Although comprehensive sanctions are supposed to be things of the past, studies of heavily-sanctioned states have shown that broadly ‘targeted’ sanctions regimes, in effect, re-enact the older practices of comprehensive sanctions (Moret 2014). States also adopt sanctions that are either not targeted (e.g. denial of access to foreign currency or the SWIFT interbank system to banks from a particular state en masse, or blocking all property and interests of a foreign government), or that are formally targeted but still manifestly very broad in their impact. Examples of the latter include sanctions that restrict trade and activities in a single but decisive sector with reverberating effects throughout the entire economy of a country (e.g. Venezuela oil, Rodriguez 2022). Research has shown that these broad sanctions regimes predictably lead to macroeconomic destabilization, such as currency downfall, hyperinflation in consumables, and broader economic meltdown, affecting, by definition, civilians across the board (Batmanghelidj & Moret, 2022).

These state practices have been partly enabled by the fact that important contemporary sanctions tools, some of which also constitute critical gridworks of the global economy, fall within the domestic prerogatives of certain sanctioning states. To the extent that US dollars or SWIFT are products and services of national origin which are largely beyond international regulation, their restriction could be legally justified as a denial of privilege – meaning that such restrictions would be acts of lawful retorsion and that their use would be unrestrained by international law.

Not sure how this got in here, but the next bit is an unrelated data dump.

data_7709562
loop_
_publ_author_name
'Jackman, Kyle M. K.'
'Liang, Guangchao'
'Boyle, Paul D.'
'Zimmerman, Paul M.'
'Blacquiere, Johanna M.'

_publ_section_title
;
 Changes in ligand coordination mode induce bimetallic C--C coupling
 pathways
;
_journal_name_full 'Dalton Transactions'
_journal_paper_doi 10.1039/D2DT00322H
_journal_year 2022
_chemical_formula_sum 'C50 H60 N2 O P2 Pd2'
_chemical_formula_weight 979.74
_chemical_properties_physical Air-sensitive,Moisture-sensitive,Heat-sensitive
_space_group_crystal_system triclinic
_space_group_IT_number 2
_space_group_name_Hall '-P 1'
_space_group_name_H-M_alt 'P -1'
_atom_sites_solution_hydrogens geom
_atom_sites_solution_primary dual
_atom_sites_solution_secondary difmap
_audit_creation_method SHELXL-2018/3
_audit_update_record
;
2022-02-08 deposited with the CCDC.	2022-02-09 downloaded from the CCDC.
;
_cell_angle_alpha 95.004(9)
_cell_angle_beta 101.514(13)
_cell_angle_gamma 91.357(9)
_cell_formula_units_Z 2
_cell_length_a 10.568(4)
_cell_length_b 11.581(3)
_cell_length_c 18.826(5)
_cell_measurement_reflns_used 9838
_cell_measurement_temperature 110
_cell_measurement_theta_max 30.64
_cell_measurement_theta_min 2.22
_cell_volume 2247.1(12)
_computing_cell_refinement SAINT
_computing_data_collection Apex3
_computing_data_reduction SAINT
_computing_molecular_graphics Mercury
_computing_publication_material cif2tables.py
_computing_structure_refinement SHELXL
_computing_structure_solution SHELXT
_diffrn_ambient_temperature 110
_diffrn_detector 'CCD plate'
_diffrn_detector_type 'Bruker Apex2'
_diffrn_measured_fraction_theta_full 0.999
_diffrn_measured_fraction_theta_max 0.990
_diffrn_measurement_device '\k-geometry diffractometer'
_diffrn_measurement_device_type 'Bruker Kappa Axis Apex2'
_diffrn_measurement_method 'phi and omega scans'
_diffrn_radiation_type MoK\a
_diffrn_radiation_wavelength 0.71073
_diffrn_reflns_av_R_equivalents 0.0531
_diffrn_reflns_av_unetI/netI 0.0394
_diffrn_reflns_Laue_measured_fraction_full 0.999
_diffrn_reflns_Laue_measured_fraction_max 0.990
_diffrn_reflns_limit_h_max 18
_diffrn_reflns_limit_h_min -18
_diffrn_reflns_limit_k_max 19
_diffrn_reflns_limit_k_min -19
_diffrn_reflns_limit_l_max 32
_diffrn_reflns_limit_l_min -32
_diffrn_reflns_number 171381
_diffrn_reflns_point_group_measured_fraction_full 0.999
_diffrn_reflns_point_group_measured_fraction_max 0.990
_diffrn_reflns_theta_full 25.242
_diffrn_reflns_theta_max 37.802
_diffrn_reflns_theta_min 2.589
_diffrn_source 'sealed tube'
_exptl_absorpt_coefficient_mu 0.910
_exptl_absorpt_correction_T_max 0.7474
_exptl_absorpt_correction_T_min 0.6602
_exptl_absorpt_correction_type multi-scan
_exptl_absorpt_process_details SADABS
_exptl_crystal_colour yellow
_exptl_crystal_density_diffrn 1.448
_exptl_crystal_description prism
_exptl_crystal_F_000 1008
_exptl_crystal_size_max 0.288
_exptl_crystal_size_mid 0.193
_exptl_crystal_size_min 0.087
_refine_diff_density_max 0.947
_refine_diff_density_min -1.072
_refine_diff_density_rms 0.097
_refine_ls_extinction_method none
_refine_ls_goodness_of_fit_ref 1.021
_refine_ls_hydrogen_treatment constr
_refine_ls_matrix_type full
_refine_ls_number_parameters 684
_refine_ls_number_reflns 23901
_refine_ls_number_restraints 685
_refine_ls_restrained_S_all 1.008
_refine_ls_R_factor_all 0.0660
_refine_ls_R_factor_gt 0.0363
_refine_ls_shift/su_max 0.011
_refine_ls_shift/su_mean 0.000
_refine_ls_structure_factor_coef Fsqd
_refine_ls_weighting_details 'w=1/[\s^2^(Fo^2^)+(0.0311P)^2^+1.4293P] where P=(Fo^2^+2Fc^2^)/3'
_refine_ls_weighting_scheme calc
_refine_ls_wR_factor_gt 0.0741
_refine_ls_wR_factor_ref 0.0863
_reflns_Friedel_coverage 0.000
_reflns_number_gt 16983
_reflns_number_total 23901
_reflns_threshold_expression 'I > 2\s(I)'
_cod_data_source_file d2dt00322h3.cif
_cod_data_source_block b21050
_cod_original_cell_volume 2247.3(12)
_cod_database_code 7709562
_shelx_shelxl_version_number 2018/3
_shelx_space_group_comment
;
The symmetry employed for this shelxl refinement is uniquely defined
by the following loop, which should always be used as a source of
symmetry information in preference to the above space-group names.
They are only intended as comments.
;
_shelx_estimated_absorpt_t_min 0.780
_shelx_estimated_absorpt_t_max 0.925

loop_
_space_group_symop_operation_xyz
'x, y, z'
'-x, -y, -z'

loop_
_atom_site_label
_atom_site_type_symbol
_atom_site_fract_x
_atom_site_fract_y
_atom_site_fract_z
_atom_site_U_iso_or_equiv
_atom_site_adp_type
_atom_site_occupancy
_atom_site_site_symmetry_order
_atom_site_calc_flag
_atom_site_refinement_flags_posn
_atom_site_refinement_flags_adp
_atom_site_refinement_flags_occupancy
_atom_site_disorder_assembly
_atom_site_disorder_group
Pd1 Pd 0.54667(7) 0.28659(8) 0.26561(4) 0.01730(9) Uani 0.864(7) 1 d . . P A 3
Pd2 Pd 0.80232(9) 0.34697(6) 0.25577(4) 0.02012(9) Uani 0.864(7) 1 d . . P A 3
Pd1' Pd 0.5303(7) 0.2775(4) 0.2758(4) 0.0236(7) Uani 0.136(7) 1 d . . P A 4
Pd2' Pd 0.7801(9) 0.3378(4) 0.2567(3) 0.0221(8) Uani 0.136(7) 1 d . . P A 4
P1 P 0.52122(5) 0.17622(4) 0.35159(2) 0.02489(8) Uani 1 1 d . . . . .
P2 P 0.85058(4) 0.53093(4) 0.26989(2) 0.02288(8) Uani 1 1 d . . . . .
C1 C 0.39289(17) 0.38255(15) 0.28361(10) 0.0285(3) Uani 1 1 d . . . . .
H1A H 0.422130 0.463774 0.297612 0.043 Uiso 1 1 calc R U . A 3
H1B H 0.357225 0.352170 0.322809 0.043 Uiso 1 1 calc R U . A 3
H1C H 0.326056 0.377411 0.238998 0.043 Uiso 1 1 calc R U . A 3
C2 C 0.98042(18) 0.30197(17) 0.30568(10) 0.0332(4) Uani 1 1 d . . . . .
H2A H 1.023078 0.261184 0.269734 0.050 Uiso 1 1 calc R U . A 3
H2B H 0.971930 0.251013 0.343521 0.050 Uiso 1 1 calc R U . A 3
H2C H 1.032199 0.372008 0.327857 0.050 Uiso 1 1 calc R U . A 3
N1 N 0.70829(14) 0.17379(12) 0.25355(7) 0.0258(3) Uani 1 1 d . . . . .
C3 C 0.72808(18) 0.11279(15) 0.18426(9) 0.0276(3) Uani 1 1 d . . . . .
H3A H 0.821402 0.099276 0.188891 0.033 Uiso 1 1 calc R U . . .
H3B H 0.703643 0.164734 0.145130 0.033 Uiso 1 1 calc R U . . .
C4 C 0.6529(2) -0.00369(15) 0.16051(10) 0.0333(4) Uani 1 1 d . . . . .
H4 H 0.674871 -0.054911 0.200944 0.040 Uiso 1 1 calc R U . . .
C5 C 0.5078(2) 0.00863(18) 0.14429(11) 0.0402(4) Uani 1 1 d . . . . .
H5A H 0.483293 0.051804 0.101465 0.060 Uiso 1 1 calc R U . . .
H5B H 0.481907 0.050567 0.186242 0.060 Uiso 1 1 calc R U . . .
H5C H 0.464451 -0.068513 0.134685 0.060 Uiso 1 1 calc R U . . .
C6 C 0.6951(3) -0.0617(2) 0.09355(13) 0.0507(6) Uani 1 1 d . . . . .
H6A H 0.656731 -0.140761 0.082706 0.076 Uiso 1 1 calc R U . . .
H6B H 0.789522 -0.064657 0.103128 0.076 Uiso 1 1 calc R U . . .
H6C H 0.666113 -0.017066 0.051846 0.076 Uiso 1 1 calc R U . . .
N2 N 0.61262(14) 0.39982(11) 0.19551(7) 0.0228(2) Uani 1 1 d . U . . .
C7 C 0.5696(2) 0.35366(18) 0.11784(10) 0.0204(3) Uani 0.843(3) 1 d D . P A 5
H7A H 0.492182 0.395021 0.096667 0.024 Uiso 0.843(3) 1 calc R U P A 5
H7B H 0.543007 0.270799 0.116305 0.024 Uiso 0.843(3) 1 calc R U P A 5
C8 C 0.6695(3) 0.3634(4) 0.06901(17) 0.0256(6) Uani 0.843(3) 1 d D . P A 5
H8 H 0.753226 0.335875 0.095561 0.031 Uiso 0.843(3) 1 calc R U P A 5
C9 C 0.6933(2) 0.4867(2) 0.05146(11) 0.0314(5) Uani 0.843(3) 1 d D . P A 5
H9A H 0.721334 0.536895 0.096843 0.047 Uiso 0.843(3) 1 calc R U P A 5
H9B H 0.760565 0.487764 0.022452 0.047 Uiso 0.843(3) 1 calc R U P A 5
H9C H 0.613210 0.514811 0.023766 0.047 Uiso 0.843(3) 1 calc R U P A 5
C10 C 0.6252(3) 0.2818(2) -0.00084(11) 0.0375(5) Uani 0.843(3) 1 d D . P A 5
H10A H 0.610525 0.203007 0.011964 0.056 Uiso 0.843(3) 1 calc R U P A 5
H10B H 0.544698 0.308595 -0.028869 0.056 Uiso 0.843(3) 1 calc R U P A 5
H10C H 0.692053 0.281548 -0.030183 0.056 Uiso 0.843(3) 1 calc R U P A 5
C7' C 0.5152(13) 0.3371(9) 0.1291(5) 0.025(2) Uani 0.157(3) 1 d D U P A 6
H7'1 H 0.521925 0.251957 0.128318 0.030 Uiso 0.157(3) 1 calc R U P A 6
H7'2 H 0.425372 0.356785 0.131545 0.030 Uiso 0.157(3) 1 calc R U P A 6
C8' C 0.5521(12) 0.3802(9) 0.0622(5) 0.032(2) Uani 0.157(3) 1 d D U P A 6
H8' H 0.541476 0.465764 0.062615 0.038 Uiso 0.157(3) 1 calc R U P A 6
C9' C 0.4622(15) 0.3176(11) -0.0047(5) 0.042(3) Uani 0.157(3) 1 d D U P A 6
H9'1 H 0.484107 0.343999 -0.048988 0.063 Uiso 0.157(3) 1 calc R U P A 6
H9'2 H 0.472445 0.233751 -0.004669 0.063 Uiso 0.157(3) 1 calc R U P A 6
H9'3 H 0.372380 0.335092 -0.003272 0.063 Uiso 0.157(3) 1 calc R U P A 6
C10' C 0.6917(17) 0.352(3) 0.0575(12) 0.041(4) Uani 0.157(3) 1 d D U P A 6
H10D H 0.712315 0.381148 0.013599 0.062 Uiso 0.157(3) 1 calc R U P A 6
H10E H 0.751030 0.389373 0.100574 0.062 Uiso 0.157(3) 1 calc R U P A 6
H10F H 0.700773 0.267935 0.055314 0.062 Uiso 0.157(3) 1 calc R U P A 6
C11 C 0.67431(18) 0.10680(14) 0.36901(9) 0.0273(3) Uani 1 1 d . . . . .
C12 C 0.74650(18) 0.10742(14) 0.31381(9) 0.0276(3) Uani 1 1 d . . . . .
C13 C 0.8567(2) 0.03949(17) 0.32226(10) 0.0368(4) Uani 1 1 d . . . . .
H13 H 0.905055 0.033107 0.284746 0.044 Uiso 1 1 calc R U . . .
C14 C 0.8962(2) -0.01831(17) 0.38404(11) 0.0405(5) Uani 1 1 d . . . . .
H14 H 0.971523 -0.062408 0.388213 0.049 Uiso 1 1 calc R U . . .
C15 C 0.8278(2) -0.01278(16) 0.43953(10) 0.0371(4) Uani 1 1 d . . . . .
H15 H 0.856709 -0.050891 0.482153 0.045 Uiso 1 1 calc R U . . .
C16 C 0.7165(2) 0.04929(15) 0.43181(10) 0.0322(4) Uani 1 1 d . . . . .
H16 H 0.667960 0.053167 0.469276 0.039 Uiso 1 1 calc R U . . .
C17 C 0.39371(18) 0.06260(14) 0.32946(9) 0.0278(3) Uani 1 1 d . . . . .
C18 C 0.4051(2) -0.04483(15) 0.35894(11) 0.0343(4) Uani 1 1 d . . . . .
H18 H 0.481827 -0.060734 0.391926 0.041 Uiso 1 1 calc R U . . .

With respect to sanctions that go beyond retorsion, the applicable rules of countermeasures aim to provide some minimal protection to civilians by prohibiting human rights violations and unlawful reprisals, as mentioned earlier. Those provisions, however, require further elucidation if they are to apply to the context of economic sanctions. A more detailed and much clearer understanding of what it means to protect human rights in the context of levying economic sanctions and what it means to not undertake reprisals against protected persons and objects (ARSIWA, art 50(1)(c)) in light of contemporary economic interdependence, is needed. For example, in elaborating on the protection of human rights under art 50 ARSIWA, the ILC Commentary drew an analogy with the IHL concept of not destroying objects indispensable to the survival of the civilian population (p. 132). Could the term “indispensable objects” be interpreted as encompassing basic financial services or global agri-food supply chains? Much greater clarity as to such details is sorely needed.